Browns stock up, Stock down following playoff loss

David Njoku had a breakout year in 2023, setting career highs in catches, receiving yards, and touchdowns. Discover why he is a key receiving weapon for the Browns.

Cleveland Browns
Cleveland Browns / Michael Owens/GettyImages
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Stock up: WR Amari Cooper

Since being traded for a fifth-round pick, Amari Cooper has been everything Cleveland thought he would be. He’s the first Browns player to record back-to-back 1,000-yard receiving seasons, topped his season best for receiving yards, and set the franchise record for most receiving yards in a game.

What most don’t know is that despite only missing two games the past two years, Cooper has been dealing with injury after injury. Watching the tape you can see him clearly in pain with the way he runs, but that never hindered his production. Many gasped on the third drive of the game as Cooper fell awkwardly after the 14-yard catch.

After the play, he did head to the sidelines but finished the game catching four out of five targets for 59 yards. He also had the most snaps by any Browns receiver/tight end and was tied for the most first downs of the group. If this season taught us anything about the Browns receiving targets, it was that after Cooper and Njoku, there was a giant drop in production and consistency. The Browns will need another fantastic year from Cooper in 2024 because he is their true WR1. 

Stock down- Safety Juan Thornhill 

When Juan Thornhill was acquired in free agency back in March, Cleveland thought they found the free safety they had been searching for. He was a starter on the Kansas City Chiefs fresh off a Super Bowl win and it was thought he could provide playoff experience and leadership to this team.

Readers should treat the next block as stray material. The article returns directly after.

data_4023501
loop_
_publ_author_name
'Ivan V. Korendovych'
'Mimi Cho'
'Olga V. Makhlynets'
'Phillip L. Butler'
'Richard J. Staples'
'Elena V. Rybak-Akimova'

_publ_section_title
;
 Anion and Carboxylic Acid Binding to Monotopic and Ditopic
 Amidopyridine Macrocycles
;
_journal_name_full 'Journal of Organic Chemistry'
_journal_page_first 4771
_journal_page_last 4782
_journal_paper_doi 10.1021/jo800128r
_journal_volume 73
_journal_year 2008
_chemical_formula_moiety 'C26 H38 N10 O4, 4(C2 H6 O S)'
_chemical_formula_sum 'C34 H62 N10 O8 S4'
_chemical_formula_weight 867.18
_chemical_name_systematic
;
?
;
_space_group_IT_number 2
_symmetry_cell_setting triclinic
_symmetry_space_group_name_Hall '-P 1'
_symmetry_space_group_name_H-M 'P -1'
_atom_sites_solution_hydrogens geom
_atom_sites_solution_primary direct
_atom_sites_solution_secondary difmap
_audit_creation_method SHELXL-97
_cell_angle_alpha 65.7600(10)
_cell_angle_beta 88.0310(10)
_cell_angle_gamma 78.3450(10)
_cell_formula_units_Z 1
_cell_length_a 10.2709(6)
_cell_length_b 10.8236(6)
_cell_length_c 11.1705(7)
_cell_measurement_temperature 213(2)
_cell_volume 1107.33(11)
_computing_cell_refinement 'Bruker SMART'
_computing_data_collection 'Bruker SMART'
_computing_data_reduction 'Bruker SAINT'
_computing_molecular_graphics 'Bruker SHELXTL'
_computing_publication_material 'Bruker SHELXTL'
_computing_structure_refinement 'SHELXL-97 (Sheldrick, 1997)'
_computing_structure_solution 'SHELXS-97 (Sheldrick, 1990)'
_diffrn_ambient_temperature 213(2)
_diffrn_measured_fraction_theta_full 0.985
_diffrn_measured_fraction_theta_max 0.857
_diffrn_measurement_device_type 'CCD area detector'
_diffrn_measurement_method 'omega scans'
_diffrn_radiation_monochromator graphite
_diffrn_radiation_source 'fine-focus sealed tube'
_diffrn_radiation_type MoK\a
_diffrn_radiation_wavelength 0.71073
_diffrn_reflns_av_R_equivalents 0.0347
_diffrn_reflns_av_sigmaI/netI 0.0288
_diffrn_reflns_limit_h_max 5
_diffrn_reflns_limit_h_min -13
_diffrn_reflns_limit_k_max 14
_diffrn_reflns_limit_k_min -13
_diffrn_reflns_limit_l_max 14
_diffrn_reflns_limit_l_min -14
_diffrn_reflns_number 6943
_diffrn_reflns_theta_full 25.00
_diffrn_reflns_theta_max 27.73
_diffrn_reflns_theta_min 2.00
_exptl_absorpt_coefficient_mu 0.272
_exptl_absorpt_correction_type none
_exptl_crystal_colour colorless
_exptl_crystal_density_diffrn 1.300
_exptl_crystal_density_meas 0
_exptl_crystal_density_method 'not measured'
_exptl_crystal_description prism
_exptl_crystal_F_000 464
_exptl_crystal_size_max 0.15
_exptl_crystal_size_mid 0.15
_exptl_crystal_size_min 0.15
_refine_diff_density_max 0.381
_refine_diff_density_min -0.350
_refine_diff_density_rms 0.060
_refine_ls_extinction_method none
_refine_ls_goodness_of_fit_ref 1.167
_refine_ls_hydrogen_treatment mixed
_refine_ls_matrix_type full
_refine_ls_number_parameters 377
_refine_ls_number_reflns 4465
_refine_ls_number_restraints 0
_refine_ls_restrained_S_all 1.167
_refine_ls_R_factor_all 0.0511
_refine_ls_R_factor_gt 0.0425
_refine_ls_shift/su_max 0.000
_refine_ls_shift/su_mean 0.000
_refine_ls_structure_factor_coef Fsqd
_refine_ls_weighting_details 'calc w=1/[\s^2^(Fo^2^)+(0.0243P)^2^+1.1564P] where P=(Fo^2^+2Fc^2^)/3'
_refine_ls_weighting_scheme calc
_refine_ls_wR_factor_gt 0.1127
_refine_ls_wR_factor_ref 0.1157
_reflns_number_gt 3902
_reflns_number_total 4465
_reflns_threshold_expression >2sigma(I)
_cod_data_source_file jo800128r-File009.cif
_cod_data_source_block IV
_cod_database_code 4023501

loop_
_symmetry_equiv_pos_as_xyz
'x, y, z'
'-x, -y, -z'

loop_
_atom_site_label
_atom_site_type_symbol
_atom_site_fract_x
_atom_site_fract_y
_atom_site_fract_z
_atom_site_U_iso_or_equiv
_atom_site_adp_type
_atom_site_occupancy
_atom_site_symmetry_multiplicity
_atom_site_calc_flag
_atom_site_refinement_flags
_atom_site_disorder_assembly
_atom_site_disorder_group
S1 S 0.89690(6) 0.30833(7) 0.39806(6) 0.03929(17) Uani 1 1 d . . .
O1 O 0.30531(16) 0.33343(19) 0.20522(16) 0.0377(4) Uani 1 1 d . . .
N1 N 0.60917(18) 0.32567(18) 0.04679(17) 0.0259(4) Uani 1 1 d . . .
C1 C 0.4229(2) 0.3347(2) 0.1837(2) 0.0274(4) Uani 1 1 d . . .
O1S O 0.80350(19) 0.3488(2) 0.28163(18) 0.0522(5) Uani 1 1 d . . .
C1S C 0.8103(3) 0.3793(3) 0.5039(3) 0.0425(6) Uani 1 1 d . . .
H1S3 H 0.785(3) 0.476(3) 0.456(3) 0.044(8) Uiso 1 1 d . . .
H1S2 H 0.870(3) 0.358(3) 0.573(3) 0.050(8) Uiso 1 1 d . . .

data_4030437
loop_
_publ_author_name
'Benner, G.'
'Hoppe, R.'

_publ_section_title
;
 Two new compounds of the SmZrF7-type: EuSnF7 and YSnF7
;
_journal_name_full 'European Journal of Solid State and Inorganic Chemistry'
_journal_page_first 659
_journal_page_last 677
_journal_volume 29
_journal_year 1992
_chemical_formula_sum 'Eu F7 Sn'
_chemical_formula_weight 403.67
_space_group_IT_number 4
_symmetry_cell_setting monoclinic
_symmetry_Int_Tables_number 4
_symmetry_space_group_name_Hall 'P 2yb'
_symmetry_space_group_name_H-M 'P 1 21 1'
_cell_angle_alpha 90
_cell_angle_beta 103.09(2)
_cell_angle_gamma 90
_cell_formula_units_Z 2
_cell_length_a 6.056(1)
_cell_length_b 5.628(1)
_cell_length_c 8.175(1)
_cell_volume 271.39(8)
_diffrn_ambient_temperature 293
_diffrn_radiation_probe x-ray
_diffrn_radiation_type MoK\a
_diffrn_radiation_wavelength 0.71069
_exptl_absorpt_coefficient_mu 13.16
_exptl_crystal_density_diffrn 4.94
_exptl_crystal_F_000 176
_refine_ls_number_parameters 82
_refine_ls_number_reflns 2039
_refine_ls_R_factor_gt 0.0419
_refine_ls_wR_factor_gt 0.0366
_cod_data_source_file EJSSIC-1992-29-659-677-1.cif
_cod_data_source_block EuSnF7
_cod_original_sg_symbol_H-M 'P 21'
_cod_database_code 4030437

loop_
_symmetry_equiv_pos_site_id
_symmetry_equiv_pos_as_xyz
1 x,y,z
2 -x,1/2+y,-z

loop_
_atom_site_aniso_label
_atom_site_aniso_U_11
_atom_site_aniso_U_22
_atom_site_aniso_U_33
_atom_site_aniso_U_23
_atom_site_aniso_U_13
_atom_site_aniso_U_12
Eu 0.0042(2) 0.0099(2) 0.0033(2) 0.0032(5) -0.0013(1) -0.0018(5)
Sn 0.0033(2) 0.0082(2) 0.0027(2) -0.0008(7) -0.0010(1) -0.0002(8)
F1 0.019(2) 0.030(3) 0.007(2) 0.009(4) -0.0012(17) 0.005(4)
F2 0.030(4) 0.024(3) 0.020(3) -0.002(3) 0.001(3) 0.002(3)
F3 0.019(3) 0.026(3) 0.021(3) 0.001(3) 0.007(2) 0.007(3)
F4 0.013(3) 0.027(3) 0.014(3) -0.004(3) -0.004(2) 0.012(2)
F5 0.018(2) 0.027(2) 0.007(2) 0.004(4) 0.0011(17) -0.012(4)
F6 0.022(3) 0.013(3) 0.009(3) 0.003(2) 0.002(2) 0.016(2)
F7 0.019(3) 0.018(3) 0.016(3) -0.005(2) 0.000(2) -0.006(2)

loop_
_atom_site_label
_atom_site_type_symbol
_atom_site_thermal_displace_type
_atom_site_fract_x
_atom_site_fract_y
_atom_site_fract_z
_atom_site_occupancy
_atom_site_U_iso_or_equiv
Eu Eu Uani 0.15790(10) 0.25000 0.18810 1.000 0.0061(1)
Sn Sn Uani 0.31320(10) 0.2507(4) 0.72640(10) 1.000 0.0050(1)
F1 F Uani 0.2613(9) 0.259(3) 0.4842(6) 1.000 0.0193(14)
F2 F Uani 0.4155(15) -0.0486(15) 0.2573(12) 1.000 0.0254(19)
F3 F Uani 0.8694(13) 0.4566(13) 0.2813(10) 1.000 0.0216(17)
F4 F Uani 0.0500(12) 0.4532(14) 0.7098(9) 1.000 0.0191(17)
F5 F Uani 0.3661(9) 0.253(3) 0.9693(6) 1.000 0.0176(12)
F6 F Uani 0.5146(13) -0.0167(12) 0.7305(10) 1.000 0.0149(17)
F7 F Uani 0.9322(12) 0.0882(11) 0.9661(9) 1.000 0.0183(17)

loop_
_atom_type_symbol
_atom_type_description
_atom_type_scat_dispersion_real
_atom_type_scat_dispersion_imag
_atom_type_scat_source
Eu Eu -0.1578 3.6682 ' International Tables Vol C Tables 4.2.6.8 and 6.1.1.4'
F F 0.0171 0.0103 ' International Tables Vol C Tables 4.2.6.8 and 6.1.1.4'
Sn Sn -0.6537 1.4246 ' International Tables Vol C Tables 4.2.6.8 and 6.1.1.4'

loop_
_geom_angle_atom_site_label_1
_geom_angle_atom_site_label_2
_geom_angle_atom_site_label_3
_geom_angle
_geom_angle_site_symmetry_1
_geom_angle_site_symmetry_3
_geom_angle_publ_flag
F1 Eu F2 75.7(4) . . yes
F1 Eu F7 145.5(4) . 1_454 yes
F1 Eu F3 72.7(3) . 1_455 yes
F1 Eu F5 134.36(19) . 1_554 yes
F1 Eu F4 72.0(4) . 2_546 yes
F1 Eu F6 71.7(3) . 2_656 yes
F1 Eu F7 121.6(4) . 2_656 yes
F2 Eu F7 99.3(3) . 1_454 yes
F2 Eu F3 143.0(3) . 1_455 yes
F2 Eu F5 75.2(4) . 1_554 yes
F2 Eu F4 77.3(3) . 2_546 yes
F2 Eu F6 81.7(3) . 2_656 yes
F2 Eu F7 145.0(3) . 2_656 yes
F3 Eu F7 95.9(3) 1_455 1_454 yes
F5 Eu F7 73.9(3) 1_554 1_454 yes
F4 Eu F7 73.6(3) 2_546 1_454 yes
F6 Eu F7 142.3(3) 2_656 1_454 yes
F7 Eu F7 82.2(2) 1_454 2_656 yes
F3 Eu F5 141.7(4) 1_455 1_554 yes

In his first year wearing the orange and brown though, Thornhill has been underwhelming. He missed six games this season and even when he returned, his production was at the bottom of all the starters in the Browns secondary in almost every category. He had the highest passer rating when targeted, the least amount of defensive stops, the least amount of pass breakups, and the least amount of turnovers caused.

This is even more alarming considering players like Grant Delpit and Denzel Ward missed a similar amount of games. Thornhill’s underwhelming play continued into the playoff game as he had missed two tackles, one of them resulting in a big touchdown for the Texans.

Thornhill wasn’t the only defensive player to have a bad game, but he was brought into this team for his playoff experience. He was looked at as a leader in that locker room and when his expertise was needed the most, he underperformed. He is currently under contract for the next two seasons so he does have time to redeem himself.  

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